But some observers described these reactions as misguided, and said the magazine's challenging of stereotypical notions of who can become terrorists, or what they look like, was well within the bounds of journalistic ethics.
Cover photo of Boston bomber sets off US controversy
New York // A photograph of the surviving Boston bombing suspect published on a magazine cover depicting him as a normal teen, and perhaps at odds with expectations of what a terrorist should look like, has set off a storm of debate in the United States.
On Thursday, a day after the Rolling Stone magazine hit news stands, a Massachusetts state police photographer tried, in his words, to counteract the magazine's "glamourising (of) the face of terror" by leaking images he had taken of a bloodied Dzhokhar Tsarnaev as he was arrested in April.
The officer, Sgt Sean Murphy, was relieved of his duties after giving the photos to Boston Magazine, which published the shots of a dazed Mr Tsarnaev at the conclusion of a four-day manhunt for him.
The pictures show Mr Tsarnaev emerging from his hiding place on a parked boat, covered in blood, the red laser dot of a police sniper rifle glowing on his forehead. Mr Tsarnaev, accused of carrying out the Boston Marathon bombing that killed three and injured more than 260, appeared in court for the first time this month. He pled not guilty to all 30 federal charges in connection with the attacks. He and his elder brother, who died during a shoot-out with police, are alleged to have planted the bombs.
In a statement, Mr Murphy said that the magazine cover was an "insult" to law enforcement and the bombing's victims and amounted to an incentive for other would-be terrorists that they would become famous as well. "This guy is evil. This is the real Boston bomber," he said of his own pictures. "Not someone fluffed and buffed for the cover of Rolling Stone."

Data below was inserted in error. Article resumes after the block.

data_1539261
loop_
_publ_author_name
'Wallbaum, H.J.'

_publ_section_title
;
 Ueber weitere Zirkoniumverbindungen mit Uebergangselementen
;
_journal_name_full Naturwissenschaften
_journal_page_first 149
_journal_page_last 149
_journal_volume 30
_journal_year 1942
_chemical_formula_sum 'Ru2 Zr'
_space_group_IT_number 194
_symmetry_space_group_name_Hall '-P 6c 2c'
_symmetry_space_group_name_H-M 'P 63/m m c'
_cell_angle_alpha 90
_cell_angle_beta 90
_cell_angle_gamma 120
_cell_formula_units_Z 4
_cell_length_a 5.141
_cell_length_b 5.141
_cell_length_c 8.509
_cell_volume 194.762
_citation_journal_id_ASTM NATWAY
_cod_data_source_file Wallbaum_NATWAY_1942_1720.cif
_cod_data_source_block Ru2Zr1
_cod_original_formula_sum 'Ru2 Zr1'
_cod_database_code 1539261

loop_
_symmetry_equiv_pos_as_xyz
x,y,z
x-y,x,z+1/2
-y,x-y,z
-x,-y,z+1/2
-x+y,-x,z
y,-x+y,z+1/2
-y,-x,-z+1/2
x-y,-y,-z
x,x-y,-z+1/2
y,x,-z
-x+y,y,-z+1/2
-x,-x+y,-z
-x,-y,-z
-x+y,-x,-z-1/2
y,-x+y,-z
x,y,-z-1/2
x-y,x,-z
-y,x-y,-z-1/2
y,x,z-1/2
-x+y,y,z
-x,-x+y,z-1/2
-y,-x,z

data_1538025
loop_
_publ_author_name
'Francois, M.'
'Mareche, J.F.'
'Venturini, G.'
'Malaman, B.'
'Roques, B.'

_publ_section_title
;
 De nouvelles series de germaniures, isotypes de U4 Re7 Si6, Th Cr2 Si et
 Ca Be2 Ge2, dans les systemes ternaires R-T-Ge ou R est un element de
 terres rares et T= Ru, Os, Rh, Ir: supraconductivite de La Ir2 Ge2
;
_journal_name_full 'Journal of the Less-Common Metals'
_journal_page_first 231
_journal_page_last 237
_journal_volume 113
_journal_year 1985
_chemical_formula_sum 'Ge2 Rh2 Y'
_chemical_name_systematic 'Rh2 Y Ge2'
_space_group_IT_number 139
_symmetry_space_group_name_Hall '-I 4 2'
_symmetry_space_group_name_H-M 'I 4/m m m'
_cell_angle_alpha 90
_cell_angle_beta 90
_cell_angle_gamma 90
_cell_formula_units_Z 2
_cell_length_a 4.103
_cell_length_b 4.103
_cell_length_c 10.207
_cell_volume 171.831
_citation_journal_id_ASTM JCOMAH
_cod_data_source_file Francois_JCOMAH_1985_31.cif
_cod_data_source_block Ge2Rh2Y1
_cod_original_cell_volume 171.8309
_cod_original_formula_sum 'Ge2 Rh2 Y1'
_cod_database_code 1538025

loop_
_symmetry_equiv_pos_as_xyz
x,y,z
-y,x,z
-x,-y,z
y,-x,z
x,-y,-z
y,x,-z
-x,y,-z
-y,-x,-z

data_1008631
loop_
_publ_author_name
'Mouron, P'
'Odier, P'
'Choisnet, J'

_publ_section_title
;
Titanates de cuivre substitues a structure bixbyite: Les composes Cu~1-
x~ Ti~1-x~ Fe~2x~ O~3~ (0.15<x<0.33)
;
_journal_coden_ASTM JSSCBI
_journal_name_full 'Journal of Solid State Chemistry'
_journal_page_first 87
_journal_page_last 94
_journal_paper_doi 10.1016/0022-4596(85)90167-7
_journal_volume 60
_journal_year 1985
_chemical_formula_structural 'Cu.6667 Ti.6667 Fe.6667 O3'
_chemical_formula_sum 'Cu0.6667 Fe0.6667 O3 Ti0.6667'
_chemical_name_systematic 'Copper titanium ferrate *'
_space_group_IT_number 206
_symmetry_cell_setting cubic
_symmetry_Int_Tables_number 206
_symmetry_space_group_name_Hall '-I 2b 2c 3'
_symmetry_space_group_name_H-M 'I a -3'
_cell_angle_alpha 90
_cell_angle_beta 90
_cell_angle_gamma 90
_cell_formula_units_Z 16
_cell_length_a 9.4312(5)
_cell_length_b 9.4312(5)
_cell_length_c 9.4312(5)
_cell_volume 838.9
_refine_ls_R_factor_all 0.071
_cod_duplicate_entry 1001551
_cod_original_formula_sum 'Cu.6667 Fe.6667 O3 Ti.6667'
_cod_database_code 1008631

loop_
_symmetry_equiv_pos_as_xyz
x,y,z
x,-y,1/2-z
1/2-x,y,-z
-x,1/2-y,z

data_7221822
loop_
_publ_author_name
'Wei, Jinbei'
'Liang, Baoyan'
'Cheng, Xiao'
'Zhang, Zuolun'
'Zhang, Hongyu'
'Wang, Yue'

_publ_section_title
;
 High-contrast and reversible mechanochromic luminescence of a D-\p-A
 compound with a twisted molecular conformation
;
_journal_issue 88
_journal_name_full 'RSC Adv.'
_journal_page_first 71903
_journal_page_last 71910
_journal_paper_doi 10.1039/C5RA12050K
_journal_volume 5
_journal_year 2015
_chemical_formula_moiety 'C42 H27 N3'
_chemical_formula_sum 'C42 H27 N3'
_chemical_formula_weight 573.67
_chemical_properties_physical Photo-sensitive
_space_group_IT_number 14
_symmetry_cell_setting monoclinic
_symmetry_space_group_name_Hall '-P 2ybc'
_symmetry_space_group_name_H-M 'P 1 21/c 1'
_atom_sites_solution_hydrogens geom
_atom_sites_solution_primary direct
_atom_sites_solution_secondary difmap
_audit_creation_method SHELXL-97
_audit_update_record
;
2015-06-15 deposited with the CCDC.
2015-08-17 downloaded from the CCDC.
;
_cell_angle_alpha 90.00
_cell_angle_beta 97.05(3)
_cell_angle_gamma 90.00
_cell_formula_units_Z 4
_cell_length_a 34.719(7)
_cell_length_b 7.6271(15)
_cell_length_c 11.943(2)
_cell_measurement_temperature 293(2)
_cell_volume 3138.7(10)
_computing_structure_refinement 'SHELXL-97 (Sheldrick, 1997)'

The outrage by Boston-area politicians and conservative commentators on social media was particularly vocal. Boston Mayor Thomas Merino released a public letter addressed to Rolling Stone's publisher, Jann Wenner, writing that the cover "rewards a terrorist with celebrity treatment".
Two national chain stores, Walgreens and CVS, announced that they would ban the issue from their shelves.
Other observers described these reactions as misguided, and said the magazine's challenging of stereotypical notions of who can become terrorists, or what they look like, was well within the bounds of journalistic ethics.
"By depicting a terrorist as sweet and handsome rather than ugly and terrifying, Rolling Stone has subverted our expectations and hinted at a larger truth … It asks: 'What did we expect to see in Tsarnaev? What did we hope to see?'" Mark Joseph Stern wrote in the online magazine Slate. "The answer, most likely, is a monster, a brutish dolt with outward manifestations of evil. What we get instead, however, is the most alarming sight of all: a boy who looks like someone we might know."
The photo of Mr Tsarnaev is accompanied by the headline: "The Bomber: How A Popular, Promising Student Was Failed By His Family, Fell Into Radical Islam And Became A Monster". The author of the story details her two months of reporting and interviews with the suspect's close friends and family, and tries to piece together what led the "normal American kid" down the path of radicalisation.
The cover photo, others noted, had been published on the cover of the New York Times, and Rolling Stone has put pictures of infamous criminals such as Charles Manson and the Columbine High School shooters on its cover before, which garnered little reaction.
The editors of Rolling Stone published an explanation for their decision, writing that their "hearts go out to the victims". But, they went on to write: "The fact that Dzhokhar Tsarnaev is young, and in the same age group as many of our readers, makes it all the more important for us to examine the complexities of this issue and gain a more complete understanding of how a tragedy like this happens."